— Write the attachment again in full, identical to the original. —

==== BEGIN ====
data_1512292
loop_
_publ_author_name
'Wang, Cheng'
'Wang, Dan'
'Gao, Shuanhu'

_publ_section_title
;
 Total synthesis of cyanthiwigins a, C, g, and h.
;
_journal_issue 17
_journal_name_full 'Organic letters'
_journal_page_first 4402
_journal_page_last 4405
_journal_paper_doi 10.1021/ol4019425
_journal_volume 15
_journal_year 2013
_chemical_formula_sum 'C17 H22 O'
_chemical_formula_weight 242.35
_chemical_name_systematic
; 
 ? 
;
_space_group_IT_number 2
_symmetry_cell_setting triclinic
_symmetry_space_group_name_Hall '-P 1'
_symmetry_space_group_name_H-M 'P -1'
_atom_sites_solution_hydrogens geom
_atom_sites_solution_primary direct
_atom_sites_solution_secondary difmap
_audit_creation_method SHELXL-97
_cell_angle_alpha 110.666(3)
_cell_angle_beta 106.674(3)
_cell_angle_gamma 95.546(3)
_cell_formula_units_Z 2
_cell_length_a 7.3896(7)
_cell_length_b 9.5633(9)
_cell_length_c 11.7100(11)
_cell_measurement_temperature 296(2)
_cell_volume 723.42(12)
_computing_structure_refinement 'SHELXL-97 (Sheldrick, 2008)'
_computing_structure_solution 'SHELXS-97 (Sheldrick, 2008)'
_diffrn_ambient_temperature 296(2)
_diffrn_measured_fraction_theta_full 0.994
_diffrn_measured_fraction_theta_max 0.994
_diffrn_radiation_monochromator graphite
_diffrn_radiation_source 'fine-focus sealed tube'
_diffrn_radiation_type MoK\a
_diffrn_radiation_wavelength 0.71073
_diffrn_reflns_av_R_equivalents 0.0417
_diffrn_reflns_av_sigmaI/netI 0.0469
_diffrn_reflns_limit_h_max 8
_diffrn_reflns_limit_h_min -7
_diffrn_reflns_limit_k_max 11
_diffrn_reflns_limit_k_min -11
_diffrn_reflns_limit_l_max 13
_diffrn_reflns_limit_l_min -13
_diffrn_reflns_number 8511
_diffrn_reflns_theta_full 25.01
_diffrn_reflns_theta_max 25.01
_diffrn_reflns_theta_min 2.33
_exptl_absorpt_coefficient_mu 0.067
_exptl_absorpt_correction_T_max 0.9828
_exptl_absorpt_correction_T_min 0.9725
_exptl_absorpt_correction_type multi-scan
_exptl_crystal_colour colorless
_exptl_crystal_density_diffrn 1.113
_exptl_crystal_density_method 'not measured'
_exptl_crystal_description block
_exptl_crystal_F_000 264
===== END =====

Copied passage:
data_1512292
loop_
_publ_author_name
'Wang, Cheng'
'Wang, Dan'
'Gao, Shuanhu'

_publ_section_title
;
 Total synthesis of cyanthiwigins a, C, g, and h.
;
_journal_issue 17
_journal_name_full 'Organic letters'
_journal_page_first 4402
_journal_page_last 4405
_journal_paper_doi 10.1021/ol4019425
_journal_volume 15
_journal_year 2013
_chemical_formula_sum 'C17 H22 O'
_chemical_formula_weight 242.35
_chemical_name_systematic
; 
 ? 
;
_space_group_IT_number 2
_symmetry_cell_setting triclinic
_symmetry_space_group_name_Hall '-P 1'
_symmetry_space_group_name_H-M 'P -1'
_atom_sites_solution_hydrogens geom
_atom_sites_solution_primary direct
_atom_sites_solution_secondary difmap
_audit_creation_method SHELXL-97
_cell_angle_alpha 110.666(3)
_cell_angle_beta 106.674(3)
_cell_angle_gamma 95.546(3)
_cell_formula_units_Z 2
_cell_length_a 7.3896(7)
_cell_length_b 9.5633(9)
_cell_length_c 11.7100(11)
_cell_measurement_temperature 296(2)
_cell_volume 723.42(12)
_computing_structure_refinement 'SHELXL-97 (Sheldrick, 2008)'
_computing_structure_solution 'SHELXS-97 (Sheldrick, 2008)'
_diffrn_ambient_temperature 296(2)
_diffrn_measured_fraction_theta_full 0.994
_diffrn_measured_fraction_theta_max 0.994
_diffrn_radiation_monochromator graphite
_diffrn_radiation_source 'fine-focus sealed tube'
_diffrn_radiation_type MoK\a
_diffrn_radiation_wavelength 0.71073
_diffrn_reflns_av_R_equivalents 0.0417
_diffrn_reflns_av_sigmaI/netI 0.0469
_diffrn_reflns_limit_h_max 8
_diffrn_reflns_limit_h_min -7
_diffrn_reflns_limit_k_max 11
_diffrn_reflns_limit_k_min -11
_diffrn_reflns_limit_l_max 13
_diffrn_reflns_limit_l_min -13
_diffrn_reflns_number 8511
_diffrn_reflns_theta_full 25.01
_diffrn_reflns_theta_max 25.01
_diffrn_reflns_theta_min 2.33
_exptl_absorpt_coefficient_mu 0.067
_exptl_absorpt_correction_T_max 0.9828
_exptl_absorpt_correction_T_min 0.9725
_exptl_absorpt_correction_type multi-scan
_exptl_crystal_colour colorless
_exptl_crystal_density_diffrn 1.113
_exptl_crystal_density_method 'not measured'
_exptl_crystal_description block
_exptl_crystal_F_000 264